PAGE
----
Heritage month closes with ‘respected’ speaker

In celebration of Hispanic Heritage Month, Christina Garcia was Keynote Speaker for a presentation which occured on Oct. 7 in Greaves Concert Hall. The speech focused on what she called “living on the hyphen.” Garcia said that living on a hyphen means that you live with two cultures and by doing so, understand both cultures better.

“I began to study my own history when I began to write.” Garcia said, “I went from a New Yorker to a Cuban-New Yorker living in California my own personal hyphen. Garcia shared with the crowd her experiences through her life.

Garcia was born in Cuba and moved to New York City when she was two. She attended private schools through high school and graduated from Columbia University. Garcia said that when she gives speeches or lectures, the hub tends to gravitate to the political realm. She said, “There is so much information about Cuban politics out there…No matter what corner of the country I go to I can always find an intense interest about the island.”

She also discussed how Cubans, both on and off the island, feel a sort of exile from their home. “For many Cubans, there is a rift between ‘here’ and ‘there’.”

Garcia said. “People living off the island are exiled from their homeland and their heritage while people on the island are exiled from the rest of the world.”

Garcia said that in areas like Miami, where the Cuban community is very active, people assume you have a certain view of the political situation. “If you don’t fit their mold, you are alienated from that group. It is so politically charged,” Garcia said. “To not go along is to invite a public retaliation. There’s a kind of censorship going on in the community, a censorship of public discourse.”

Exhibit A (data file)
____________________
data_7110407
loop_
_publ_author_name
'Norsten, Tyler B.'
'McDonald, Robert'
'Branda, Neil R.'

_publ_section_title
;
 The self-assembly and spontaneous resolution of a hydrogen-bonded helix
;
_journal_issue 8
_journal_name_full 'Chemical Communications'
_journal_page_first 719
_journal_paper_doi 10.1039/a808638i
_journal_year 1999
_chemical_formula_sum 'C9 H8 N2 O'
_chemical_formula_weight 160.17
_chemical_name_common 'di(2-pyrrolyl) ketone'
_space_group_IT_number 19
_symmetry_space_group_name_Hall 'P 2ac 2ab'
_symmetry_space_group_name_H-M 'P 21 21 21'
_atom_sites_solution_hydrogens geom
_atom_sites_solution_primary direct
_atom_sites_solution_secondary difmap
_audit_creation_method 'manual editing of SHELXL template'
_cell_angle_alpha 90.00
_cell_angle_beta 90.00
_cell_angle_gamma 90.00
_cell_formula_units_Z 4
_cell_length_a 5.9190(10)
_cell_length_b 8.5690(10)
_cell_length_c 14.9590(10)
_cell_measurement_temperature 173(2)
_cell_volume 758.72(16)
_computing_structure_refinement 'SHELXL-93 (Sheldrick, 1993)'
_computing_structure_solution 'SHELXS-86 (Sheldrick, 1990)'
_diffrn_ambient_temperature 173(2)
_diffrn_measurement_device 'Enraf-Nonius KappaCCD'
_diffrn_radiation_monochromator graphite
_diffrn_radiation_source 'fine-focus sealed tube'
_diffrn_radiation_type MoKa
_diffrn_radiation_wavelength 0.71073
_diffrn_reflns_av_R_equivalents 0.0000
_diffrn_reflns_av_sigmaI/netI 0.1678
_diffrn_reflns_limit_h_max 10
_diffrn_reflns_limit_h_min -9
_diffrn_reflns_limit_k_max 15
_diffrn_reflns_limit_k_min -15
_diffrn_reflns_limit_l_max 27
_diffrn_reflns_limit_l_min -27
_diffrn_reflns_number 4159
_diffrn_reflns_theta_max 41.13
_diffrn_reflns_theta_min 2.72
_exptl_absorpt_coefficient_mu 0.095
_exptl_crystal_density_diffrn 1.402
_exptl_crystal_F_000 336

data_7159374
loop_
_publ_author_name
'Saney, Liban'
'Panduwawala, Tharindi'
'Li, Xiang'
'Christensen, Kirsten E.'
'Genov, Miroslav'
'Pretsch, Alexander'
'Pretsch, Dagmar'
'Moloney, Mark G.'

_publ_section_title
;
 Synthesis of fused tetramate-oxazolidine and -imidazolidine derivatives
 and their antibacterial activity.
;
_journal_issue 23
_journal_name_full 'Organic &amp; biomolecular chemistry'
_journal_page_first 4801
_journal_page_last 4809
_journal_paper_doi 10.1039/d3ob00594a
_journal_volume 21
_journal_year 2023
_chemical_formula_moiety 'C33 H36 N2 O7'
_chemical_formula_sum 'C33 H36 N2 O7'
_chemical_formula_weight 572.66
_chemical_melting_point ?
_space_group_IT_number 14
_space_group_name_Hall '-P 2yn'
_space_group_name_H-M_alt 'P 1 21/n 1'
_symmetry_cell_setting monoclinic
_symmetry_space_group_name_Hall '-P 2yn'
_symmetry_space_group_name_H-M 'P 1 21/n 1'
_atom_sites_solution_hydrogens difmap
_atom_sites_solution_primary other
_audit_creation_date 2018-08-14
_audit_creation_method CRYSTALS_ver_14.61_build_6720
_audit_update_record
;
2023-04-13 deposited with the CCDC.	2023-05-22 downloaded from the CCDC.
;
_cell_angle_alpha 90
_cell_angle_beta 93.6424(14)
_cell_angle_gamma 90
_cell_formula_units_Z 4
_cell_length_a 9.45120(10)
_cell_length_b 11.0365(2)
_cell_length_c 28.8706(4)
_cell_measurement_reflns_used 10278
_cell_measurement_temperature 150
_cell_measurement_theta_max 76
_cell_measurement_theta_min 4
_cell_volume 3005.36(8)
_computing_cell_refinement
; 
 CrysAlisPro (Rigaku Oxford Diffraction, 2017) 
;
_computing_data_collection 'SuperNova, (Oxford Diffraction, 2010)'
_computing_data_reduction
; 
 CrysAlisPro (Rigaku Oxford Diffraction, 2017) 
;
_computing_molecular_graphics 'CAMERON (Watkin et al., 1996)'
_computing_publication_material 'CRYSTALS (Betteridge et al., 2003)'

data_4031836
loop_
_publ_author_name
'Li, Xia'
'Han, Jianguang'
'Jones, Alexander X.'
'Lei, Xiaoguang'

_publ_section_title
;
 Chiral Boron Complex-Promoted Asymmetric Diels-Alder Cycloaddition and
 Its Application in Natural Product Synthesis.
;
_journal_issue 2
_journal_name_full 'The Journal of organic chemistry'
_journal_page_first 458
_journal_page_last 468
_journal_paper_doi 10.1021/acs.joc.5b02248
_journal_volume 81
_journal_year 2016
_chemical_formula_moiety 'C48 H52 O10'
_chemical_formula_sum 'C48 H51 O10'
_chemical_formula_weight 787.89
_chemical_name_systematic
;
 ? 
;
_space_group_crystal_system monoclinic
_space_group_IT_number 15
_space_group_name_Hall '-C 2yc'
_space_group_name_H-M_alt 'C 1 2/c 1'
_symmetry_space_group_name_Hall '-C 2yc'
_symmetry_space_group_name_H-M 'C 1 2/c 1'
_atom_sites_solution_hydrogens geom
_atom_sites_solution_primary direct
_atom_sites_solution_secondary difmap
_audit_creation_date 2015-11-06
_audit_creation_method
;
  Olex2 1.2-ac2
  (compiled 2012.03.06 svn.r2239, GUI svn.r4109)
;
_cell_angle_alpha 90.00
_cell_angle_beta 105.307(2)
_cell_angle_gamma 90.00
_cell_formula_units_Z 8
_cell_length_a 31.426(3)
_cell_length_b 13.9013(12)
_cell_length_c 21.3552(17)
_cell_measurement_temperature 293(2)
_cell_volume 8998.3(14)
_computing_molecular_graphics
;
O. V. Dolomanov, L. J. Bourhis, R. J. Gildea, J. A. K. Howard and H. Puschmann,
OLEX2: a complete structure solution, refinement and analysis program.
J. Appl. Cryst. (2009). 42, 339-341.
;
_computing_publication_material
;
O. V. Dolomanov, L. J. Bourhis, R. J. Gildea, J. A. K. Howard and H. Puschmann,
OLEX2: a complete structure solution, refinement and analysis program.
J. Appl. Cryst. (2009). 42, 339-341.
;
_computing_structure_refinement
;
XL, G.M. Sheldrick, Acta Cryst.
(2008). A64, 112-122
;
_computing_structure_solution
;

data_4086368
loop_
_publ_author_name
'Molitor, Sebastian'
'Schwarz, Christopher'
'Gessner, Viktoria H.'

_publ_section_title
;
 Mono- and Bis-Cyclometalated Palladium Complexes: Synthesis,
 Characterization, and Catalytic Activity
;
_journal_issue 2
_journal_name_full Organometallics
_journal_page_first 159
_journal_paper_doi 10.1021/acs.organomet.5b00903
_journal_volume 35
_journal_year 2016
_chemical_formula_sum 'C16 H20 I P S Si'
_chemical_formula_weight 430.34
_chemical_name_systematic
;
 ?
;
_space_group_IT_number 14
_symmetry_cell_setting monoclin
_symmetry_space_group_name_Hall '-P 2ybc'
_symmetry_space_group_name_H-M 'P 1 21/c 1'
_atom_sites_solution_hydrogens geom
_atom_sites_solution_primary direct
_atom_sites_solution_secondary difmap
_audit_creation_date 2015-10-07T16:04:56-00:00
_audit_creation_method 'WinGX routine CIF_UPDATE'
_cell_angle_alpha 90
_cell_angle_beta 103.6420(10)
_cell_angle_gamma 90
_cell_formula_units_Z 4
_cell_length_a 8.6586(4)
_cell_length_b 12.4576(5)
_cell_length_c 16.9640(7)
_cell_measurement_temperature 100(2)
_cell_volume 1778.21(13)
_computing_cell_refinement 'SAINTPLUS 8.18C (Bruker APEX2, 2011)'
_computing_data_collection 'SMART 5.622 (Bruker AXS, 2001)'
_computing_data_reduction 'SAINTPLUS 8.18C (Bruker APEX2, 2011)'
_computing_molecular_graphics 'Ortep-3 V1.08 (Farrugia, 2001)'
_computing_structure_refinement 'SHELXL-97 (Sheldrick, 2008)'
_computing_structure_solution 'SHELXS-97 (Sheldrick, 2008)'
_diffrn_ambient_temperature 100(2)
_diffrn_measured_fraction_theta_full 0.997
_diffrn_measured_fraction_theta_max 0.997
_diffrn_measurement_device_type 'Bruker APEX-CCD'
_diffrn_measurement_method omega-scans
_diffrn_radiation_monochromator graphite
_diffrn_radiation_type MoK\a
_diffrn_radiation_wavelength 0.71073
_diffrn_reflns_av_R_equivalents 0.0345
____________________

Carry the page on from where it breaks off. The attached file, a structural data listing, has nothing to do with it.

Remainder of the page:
While she was a political journalist for Time magazine she had an opportunity to spend some time in Miami. When she expressed her views in the Miami community, she was cast out. “I grew up having a one dimensional picture of the people in Cuba. But there’s another side. The truth lies somewhere in between. The political world is so black and white that the grays get lost in the shouting match between the right and left,” Garcia said.

Garcia said the media in Cuba is one-sided as well. “The official press is basically a mouthpiece for the government,” Garcia said. “So, if you want to know what the government thinks or what their agenda is you can rely on the papers. The press is very restricted and that’s a huge problem for the people of Cuba.”

“But, if you want the other side, you have to find another way to get your news. Some people get it from the internet if they are fortunate enough to have it, others have CSPAN but some people can only get the news from family in outside countries or from listening to tourists. But these people are very interested in the news.” Garcia said. “Their lives are literally at stake.”

The Latino Student affairs office has been hosting the National Hispanic Heritage month since Sept. 15. Leo Calderon, coordinator of Latino Student Affairs, said that keynote speaker is one of the biggest parts of the celebration. Calderon said that Garcia is interesting because she has a different perspective, because she grew up in New York in a non-Cuban community. Calderon said, “We asked Christina Garcia to speak because she is a tremendous speaker, she is respected and she enjoys talking to this kind of audience. She did a great job.”

President James Votruba said, “One of our challenges as a campus is to continually internationalize not only our goals but our perspectives.” “Garcia does a wonderful job weaving her personal experience and literary experience with her political views. It is a perspective that many people aren’t familiar with.”

Joe Szydlowski, an NKU student who attended the speech, said, “You always hear about how terrible people have it in Cuba. I think it s interesting to hear that some people are happy there and some people still support the revolution. Her angle is one that we don’t usually get to see.

Garcia s novels, “Monkey Hunting,” “The Aguero Sisters,” and National Book Award winning “Dreaming in Cuban” are Garcia’s way of sorting out her own feelings while making a statement to the world.

“A lot of people ask me which character I can most relate to. I say all of them,” Garcia said. “There is a piece of me that relate to all the people in my stories. I can understand how all of them feel. Garcia said that writing is her way of saying, “There are a lot of us out here and we don t all feel the same.”